P18463: Water Powered USB Charger
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Systems Design

Table of Contents

Team Vision for System-Level Design Phase

We started off planning a team vision for system definition and discussed on how to proceed with Phase 2. The goal is to present a feasible proposal for our system that meets all of the engineering requirements from Phase 1 and any newly recognized or updated requirements from Phase 2.

A number of things need to be completed in order to justify a system design. We created functional decomposition and morphological charts to break down system function and possible solutions to those functions. From there, we worked to select a concept with different combinations of solutions using feasibility and Pugh chart analysis. After selecting a concept, we developed a rough plan for system architecture and created designs and flowcharts on user interaction with our system. Finally, we as well as reviewed and revised both our risk assessment spreadsheet and project schedule accordingly to accommodate for Phase 3.

Updated Engineering Requirements

There are already other water-powered USB chargers that exist on the market today. They are competitors and we are studying their product designs and functionality in detail in order for us to make improvements to existing tech and apply them to our product. This also helps us to avoid redundant work by making use of existing solutions and concept options.

Engineering Requirements

Engineering Requirements

The Engineering Requirements were updated due to the system design process and the document can be found here: Engineering Requirements

Functional Decomposition

The functional decomposition chart tells us what functionality the device needs to be capable of. We first came up with our concept generation through individual brainstorming and then merging those ideas into one flowchart. Our engineering requirements from the problem definition review will be used for measuring whether we have actually managed to accomplish what we planned on accomplishing.

Our functional decomposition chart starts at the top with our end goal: to charge the phone or device. As we move down the chart and to the sub functions and sub functions within sub functions, we can see they increase in level of specificity. Moving up the chart shows why we need the device to perform a function, and moving down the chart shows how we intend to do that. This chart has therefore established our need for specific concepts required to deliver the overall objectives for our project. It has also acted as a starting point for generating morphological concepts.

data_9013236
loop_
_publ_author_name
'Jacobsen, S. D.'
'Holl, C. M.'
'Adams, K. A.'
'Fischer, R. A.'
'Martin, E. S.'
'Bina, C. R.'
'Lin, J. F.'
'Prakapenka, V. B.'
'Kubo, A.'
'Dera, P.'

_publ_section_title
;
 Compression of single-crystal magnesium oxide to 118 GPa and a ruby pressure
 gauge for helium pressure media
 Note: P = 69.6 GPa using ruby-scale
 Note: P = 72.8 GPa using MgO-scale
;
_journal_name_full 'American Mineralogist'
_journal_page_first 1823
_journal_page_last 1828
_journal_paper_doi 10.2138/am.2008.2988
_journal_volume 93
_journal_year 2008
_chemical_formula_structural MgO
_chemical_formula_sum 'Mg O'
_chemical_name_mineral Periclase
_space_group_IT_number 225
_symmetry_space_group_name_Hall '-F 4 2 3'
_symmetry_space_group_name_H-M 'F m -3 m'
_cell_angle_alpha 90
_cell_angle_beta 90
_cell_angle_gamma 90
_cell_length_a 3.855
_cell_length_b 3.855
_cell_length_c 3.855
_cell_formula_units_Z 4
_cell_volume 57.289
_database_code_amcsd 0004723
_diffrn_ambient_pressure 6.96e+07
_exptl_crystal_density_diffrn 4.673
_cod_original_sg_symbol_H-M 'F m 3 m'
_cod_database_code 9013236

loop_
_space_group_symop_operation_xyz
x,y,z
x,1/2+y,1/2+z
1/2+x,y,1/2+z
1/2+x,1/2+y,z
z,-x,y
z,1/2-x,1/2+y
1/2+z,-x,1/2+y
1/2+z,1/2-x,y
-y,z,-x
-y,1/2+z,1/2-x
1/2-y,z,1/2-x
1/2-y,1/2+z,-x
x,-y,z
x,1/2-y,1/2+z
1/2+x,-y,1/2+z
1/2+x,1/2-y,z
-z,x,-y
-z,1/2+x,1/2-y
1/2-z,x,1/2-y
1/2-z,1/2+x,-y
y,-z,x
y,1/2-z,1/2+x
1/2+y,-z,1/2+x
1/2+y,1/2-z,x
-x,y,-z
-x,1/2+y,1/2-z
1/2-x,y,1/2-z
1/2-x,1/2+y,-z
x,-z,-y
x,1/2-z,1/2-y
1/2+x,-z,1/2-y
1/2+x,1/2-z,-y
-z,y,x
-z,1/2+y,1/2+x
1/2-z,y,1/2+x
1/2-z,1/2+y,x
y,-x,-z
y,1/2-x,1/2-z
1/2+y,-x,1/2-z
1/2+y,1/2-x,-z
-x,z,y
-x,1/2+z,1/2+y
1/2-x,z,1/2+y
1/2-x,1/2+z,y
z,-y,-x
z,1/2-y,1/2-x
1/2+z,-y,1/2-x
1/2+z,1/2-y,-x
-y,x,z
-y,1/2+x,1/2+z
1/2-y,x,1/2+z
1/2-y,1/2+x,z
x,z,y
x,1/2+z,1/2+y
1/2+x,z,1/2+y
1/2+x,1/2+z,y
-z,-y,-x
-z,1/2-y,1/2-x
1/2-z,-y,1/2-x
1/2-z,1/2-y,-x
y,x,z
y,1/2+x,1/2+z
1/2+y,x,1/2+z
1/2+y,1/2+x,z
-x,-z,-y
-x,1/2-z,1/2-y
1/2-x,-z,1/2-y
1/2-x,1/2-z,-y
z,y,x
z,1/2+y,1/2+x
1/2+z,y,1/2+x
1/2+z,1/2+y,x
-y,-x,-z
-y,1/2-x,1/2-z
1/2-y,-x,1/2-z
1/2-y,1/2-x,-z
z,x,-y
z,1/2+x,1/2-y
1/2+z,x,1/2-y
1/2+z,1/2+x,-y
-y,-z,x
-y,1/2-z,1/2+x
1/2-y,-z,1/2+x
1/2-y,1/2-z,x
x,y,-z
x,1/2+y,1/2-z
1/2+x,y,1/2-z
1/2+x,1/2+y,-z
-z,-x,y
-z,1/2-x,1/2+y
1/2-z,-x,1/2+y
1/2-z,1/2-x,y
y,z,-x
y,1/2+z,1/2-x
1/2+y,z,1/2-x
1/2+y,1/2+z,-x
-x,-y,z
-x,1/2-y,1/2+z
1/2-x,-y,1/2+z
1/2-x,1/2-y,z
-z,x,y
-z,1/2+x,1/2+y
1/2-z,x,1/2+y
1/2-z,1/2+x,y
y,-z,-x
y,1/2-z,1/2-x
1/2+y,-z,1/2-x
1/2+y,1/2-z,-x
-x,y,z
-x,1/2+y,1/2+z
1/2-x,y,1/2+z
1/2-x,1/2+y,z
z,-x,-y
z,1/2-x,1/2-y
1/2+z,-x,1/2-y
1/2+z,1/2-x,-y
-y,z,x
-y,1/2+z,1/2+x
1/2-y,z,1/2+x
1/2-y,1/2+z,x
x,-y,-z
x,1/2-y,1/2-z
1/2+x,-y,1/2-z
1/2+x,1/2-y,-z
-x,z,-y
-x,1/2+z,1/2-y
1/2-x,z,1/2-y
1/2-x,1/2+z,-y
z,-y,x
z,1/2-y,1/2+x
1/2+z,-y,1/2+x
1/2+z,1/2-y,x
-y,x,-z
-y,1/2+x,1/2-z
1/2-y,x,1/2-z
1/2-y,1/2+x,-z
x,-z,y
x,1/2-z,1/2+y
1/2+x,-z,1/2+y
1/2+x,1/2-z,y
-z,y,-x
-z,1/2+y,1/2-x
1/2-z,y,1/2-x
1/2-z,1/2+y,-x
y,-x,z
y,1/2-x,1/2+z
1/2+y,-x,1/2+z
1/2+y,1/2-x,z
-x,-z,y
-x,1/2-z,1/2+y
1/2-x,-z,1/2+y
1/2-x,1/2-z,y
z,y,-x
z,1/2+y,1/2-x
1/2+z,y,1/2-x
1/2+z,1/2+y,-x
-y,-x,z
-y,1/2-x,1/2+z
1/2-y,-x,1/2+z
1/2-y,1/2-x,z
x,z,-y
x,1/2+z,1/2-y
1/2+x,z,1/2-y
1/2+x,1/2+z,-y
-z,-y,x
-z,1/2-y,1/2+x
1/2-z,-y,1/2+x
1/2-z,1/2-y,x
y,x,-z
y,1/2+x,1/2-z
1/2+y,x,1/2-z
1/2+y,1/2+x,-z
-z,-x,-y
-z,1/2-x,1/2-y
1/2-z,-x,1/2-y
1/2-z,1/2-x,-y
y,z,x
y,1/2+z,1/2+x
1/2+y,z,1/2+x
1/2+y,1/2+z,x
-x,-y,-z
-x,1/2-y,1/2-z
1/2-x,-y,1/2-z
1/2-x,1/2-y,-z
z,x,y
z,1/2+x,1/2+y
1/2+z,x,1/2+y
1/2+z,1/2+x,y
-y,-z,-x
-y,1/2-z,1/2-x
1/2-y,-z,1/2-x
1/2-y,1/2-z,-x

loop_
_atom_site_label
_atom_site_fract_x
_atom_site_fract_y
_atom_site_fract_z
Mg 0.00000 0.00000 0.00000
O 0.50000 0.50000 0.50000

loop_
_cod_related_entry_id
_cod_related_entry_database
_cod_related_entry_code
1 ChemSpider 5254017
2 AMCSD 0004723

Functional Decomposition Chart

Functional Decomposition Chart

The working Functional Decomposition document can be found here: Functional Decomposition

This is a system level functional decomposition; the level of specificity in the functions will only increase as we move further into subsystem design. New sub functions of various subsystems are expected to be added in Phase 3.

Morphological Chart

The objective of the Morphological chart is to develop several concept options to satisfy the required list of functions and assess whether or not these concepts are capable of delivering all functionality. This enables the team to select potential optimal sets of integrated concepts to satisfy the engineering requirements.

Small Portion of Morphological Chart

Small Portion of Morphological Chart

The working Morphological Chart document can be found here: Morphological Chart

Feasibility: Prototyping, Analysis, Simulation

Purpose

The main purpose of the feasibility study is to make sure that the selected concepts can deliver functionality defined by the system architecture. This will help us think about and use efficient methods to determine the optimal values of critical measurements such as the rotational speed of the turbine, device power output, test device floatability, test device water resistance, perform drop tests, and calculate battery charging time. We have theoretical measurements, we are now ready to verify these with the ones obtained after the device is assembled and is ready for actual testing. In the end, we will have all this data to support the evaluation of our team's concepts with quantitative information.